COG International Offices confirms additional cases

Posted 7/8/20

Church of God International Offices' Communications Coordinator Cameron Fisher said on Tuesday that additional cases of COVID-19 among staff will keep the denomination’s global headquarters closed …

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COG International Offices confirms additional cases

Church of God International Offices' Communications Coordinator Cameron Fisher said on Tuesday that additional cases of COVID-19 among staff will keep the denomination’s global headquarters closed until at least July 13.
“We have been informed of several cases of the coronavirus among our staff,” Fisher told the Cleveland Daily Banner. “Some have fully recovered and others are in the process.” 

Due to privacy concerns, Fisher said names and the number of staff members reporting COVID-19 symptoms will not be released except to local health officials.
He said the International Offices “continues to keep in place a series of procedures and practices begun in mid-March to protect the safety of its employees, including providing hand-sanitizing stations and spray, gloves and masks." 
On June 25, after learning of an employee who tested positive for COVID-19, church officials closed the complex the next day, with plans to remain closed for the next two weeks through the Fourth of July holiday.
However, the temporary closure has been extended due to the increase in positive cases.
“We have taken the additional step of keeping our offices closed until at least July 13,” Fisher said. “Our prayers go out to all who are suffering during this pandemic.”
The Church of God community has been rocked in recent weeks by multiple coronavirus cases.

On June 7, Westmore held a dedication service  for its new church campus, located on Legacy Drive.
On June 25, Westmore Church of God Lead Pastor Kelvin Page announced via a video on the church's social media page that five church members had tested positive for the virus. The next day, Page announced the number of individuals testing positive had increased to 12, forcing the church to offer online-only church services to its members through July 11.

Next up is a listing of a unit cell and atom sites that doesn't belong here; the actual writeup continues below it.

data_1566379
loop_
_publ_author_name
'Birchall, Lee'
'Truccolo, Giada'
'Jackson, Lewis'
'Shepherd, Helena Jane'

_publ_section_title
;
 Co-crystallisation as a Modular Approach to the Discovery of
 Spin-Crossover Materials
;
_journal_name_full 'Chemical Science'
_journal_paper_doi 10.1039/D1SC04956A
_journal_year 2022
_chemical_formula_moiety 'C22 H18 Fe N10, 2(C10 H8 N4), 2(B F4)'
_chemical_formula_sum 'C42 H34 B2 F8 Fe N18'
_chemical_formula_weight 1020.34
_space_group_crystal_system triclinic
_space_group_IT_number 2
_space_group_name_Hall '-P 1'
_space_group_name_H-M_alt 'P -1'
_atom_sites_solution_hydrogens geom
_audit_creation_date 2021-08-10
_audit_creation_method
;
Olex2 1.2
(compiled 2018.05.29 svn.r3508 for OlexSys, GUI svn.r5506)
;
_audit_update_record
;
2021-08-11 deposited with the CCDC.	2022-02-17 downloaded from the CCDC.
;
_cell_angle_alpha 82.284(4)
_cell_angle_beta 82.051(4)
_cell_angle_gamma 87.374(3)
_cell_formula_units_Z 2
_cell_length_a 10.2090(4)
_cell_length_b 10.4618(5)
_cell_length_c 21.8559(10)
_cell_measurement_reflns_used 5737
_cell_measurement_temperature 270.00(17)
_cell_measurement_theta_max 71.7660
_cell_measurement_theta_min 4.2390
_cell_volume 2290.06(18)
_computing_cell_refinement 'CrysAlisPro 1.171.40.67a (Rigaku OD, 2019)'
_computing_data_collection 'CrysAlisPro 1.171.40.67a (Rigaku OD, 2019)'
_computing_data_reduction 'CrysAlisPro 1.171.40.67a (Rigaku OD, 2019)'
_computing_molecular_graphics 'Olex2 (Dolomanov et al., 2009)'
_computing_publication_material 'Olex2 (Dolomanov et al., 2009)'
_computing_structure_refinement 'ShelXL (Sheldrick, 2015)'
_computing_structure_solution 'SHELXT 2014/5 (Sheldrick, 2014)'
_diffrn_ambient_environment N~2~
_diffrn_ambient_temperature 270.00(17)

The video bulletin was made just days after the church hosted a  Father's Day concert featuring gospel singer Jason Crabb, which was followed the next day by a three-hour regional worship service for Southeast Tennessee Church of God congregations.
Several days after performing at the church, Crabb posted a message on his social media page to announce he had canceled an appearance for that night. Cancellations of other scheduled performances were also announced.
Due to spikes in local infection rates, Page said the church would adjust its worship schedule.
“We feel that the prudent thing to do is step back and adjust our service approach over the next two Sundays,” he said.
Page said the church will “open up on some level on July 12."
On Tuesday, as reported by the Cleveland Daily Banner, Cleveland Mayor Kevin Brooks announced he had tested positive for COVID-19 while undergoing treatment for double pneumonia. Brooks is also employed by the Church of God's International Offices, where he is the church's public affairs and conference coordinator. 
In a previous news story published by the Banner in Sunday's edition, Cleveland Mayor Emeritus Tom Rowland confirmed with the local newspaper that he and his wife, Sandra, had tested positive for COVID-19. Rowland, who served as Cleveland mayor for 28 years prior to retiring, said he and the city's former first lady had also visited Westmore Church of God recently.
At last report, the Rowlands were resting comfortably at home. Brooks continues to be treated for both double pneumonia and the coronavirus.
In interviews with the Banner, both Rowland and Brooks encouraged Cleveland and Bradley County residents to abide by safety protocol such as wearing face masks, practice social distancing, wash hands frequently and make every attempt to avoid large crowds.
Last month, Cleveland was listed by the New York Times as a coronavirus hotspot. On July 3, Tennessee Gov. Bill Lee also noted that Bradley County was experiencing spikes in new cases. 
On Tuesday, June 30, the Tennessee Department of Health posted a record 57 new cases for Bradley County, which was later broken on July 3, when 58 new cases were reported.
"The growth in cases isn't limited to our densely populated urban areas," the governor said during the July 3 press conference. "I've very concerned about the number of cases that we are seeing in our counties outside of our urban areas, like Sevier County and Macon County and Bradley County and Rutherford County and many others."


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